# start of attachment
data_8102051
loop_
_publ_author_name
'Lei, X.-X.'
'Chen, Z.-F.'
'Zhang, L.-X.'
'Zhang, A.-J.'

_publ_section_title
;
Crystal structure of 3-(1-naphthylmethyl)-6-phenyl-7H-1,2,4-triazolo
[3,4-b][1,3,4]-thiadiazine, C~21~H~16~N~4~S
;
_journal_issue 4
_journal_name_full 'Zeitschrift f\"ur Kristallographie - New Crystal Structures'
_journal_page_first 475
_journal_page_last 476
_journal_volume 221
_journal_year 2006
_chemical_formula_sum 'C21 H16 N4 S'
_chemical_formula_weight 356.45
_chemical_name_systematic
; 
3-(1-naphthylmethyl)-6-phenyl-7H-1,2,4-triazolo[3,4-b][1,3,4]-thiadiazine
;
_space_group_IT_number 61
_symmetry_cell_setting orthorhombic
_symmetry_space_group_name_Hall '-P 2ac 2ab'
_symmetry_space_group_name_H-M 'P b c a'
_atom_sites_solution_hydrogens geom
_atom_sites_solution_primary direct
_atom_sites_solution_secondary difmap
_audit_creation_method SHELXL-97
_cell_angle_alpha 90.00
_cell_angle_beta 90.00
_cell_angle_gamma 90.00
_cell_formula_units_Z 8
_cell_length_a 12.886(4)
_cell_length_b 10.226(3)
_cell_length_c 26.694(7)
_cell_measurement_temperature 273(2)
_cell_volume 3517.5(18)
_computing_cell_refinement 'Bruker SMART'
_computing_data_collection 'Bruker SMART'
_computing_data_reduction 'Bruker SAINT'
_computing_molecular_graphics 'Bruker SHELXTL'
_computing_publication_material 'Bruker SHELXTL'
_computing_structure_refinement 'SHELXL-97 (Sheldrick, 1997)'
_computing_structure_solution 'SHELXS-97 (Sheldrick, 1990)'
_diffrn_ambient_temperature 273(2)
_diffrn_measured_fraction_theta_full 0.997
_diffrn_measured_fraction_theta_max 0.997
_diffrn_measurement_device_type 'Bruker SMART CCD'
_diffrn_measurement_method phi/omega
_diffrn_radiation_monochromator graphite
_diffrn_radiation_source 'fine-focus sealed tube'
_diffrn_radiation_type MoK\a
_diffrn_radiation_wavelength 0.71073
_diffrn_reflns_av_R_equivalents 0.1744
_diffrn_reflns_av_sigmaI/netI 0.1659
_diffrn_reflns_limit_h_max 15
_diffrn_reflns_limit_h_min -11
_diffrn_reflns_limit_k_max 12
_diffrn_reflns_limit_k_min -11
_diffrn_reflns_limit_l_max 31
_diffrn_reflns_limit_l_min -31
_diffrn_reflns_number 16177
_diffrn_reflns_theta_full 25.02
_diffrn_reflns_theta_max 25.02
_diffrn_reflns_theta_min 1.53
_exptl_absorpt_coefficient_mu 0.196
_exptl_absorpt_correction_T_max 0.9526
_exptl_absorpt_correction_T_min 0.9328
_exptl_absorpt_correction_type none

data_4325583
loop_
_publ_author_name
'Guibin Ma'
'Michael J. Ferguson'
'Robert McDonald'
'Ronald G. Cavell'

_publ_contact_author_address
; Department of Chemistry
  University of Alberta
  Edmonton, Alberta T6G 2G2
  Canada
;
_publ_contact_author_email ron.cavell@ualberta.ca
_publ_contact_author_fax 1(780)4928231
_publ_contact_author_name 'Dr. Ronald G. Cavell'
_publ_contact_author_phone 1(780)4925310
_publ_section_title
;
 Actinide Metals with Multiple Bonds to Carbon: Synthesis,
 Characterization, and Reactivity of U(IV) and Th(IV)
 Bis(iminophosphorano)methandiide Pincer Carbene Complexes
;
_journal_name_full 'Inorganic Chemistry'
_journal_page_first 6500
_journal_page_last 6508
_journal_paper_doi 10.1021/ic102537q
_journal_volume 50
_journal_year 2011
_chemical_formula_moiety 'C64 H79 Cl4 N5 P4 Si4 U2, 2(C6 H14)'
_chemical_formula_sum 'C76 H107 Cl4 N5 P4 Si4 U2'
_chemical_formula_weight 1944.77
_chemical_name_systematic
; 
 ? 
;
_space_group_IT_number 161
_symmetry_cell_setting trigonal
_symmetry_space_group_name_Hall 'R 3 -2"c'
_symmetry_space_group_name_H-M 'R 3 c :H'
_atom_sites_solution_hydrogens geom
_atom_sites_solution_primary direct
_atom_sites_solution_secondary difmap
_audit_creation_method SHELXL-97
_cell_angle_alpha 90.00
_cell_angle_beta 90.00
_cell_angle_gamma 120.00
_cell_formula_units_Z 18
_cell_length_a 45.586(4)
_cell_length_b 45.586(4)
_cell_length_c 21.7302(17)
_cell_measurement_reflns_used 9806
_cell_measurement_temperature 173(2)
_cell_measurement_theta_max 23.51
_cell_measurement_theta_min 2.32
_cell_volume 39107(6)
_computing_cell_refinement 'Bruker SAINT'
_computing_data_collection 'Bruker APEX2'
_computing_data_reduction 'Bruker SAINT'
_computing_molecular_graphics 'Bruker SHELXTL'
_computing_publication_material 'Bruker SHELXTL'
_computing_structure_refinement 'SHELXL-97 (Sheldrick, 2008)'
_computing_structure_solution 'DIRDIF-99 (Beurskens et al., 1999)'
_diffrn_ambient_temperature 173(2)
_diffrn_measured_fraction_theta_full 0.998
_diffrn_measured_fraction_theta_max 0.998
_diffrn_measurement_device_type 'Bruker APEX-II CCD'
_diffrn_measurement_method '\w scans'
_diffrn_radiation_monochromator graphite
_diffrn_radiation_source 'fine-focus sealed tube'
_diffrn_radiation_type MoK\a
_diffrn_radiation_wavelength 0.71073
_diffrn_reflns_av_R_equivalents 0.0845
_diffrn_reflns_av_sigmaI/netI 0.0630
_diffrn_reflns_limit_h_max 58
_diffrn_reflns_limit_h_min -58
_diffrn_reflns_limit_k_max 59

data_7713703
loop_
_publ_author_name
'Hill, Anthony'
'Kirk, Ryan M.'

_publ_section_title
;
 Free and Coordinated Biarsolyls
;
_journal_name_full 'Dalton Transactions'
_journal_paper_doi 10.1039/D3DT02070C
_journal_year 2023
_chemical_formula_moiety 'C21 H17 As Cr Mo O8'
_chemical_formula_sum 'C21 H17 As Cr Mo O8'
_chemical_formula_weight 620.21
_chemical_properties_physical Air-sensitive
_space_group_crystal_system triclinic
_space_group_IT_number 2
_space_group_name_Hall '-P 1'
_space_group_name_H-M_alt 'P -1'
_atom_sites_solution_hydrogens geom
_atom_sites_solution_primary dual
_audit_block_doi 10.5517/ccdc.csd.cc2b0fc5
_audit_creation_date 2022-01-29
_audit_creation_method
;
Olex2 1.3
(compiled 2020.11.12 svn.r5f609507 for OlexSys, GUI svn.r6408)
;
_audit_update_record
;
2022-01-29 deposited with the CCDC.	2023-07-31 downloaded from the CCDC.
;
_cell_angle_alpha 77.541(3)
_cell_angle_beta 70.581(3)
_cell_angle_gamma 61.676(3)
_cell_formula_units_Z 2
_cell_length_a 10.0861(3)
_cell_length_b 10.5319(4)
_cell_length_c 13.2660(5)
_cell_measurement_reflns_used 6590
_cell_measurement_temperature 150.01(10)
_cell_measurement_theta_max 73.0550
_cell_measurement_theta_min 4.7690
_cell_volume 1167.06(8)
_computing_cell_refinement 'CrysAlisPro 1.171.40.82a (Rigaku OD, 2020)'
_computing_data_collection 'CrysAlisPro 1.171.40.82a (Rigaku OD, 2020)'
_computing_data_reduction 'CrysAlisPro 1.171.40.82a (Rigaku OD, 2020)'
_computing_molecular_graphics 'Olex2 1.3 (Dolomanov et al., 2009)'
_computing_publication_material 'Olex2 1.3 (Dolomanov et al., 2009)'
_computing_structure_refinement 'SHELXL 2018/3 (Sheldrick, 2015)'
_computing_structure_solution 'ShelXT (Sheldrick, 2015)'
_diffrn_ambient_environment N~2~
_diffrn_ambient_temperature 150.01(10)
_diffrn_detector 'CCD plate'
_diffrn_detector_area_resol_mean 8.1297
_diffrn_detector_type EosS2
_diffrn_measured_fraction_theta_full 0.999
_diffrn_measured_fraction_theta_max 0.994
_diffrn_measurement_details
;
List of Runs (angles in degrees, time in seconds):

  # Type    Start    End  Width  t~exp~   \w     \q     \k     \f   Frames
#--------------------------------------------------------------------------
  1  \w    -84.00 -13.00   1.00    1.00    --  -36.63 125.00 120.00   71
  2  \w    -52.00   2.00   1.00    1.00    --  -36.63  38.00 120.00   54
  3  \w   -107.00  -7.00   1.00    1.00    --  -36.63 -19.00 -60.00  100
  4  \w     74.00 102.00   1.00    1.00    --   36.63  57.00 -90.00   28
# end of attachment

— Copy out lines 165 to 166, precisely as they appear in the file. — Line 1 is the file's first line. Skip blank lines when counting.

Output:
_chemical_formula_weight 620.21
_chemical_properties_physical Air-sensitive